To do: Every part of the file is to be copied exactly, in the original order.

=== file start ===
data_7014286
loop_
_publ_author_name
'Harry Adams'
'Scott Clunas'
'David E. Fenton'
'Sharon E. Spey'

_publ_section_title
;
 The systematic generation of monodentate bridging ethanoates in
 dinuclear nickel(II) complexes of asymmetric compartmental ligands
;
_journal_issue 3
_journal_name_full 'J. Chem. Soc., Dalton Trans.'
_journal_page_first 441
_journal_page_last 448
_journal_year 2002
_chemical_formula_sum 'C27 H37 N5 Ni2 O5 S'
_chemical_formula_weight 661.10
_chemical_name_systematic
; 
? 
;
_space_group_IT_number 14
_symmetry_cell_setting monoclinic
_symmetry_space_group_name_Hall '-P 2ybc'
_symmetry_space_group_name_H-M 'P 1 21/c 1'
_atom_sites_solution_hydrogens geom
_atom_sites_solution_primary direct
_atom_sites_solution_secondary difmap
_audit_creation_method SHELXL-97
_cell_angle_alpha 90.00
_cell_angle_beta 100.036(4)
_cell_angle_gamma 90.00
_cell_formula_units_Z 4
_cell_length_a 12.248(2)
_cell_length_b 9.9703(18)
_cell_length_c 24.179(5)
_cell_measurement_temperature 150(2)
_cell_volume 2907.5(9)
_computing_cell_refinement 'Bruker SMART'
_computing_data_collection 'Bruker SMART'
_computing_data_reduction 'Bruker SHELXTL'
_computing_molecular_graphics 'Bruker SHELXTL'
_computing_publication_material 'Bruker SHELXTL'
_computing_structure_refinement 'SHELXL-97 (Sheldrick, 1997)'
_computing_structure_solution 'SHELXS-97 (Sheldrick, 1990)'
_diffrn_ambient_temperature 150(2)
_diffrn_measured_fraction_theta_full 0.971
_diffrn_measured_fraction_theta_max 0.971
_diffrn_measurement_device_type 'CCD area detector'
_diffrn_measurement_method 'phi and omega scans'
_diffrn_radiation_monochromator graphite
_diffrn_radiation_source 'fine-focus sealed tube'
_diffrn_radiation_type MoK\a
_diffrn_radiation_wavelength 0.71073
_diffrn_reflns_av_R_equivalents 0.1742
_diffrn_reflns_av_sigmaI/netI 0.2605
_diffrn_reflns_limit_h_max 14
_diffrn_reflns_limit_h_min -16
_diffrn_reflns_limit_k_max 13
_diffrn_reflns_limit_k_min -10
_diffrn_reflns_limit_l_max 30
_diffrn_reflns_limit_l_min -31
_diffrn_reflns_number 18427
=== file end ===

data_7014286
loop_
_publ_author_name
'Harry Adams'
'Scott Clunas'
'David E. Fenton'
'Sharon E. Spey'

_publ_section_title
;
 The systematic generation of monodentate bridging ethanoates in
 dinuclear nickel(II) complexes of asymmetric compartmental ligands
;
_journal_issue 3
_journal_name_full 'J. Chem. Soc., Dalton Trans.'
_journal_page_first 441
_journal_page_last 448
_journal_year 2002
_chemical_formula_sum 'C27 H37 N5 Ni2 O5 S'
_chemical_formula_weight 661.10
_chemical_name_systematic
; 
? 
;
_space_group_IT_number 14
_symmetry_cell_setting monoclinic
_symmetry_space_group_name_Hall '-P 2ybc'
_symmetry_space_group_name_H-M 'P 1 21/c 1'
_atom_sites_solution_hydrogens geom
_atom_sites_solution_primary direct
_atom_sites_solution_secondary difmap
_audit_creation_method SHELXL-97
_cell_angle_alpha 90.00
_cell_angle_beta 100.036(4)
_cell_angle_gamma 90.00
_cell_formula_units_Z 4
_cell_length_a 12.248(2)
_cell_length_b 9.9703(18)
_cell_length_c 24.179(5)
_cell_measurement_temperature 150(2)
_cell_volume 2907.5(9)
_computing_cell_refinement 'Bruker SMART'
_computing_data_collection 'Bruker SMART'
_computing_data_reduction 'Bruker SHELXTL'
_computing_molecular_graphics 'Bruker SHELXTL'
_computing_publication_material 'Bruker SHELXTL'
_computing_structure_refinement 'SHELXL-97 (Sheldrick, 1997)'
_computing_structure_solution 'SHELXS-97 (Sheldrick, 1990)'
_diffrn_ambient_temperature 150(2)
_diffrn_measured_fraction_theta_full 0.971
_diffrn_measured_fraction_theta_max 0.971
_diffrn_measurement_device_type 'CCD area detector'
_diffrn_measurement_method 'phi and omega scans'
_diffrn_radiation_monochromator graphite
_diffrn_radiation_source 'fine-focus sealed tube'
_diffrn_radiation_type MoK\a
_diffrn_radiation_wavelength 0.71073
_diffrn_reflns_av_R_equivalents 0.1742
_diffrn_reflns_av_sigmaI/netI 0.2605
_diffrn_reflns_limit_h_max 14
_diffrn_reflns_limit_h_min -16
_diffrn_reflns_limit_k_max 13
_diffrn_reflns_limit_k_min -10
_diffrn_reflns_limit_l_max 30
_diffrn_reflns_limit_l_min -31
_diffrn_reflns_number 18427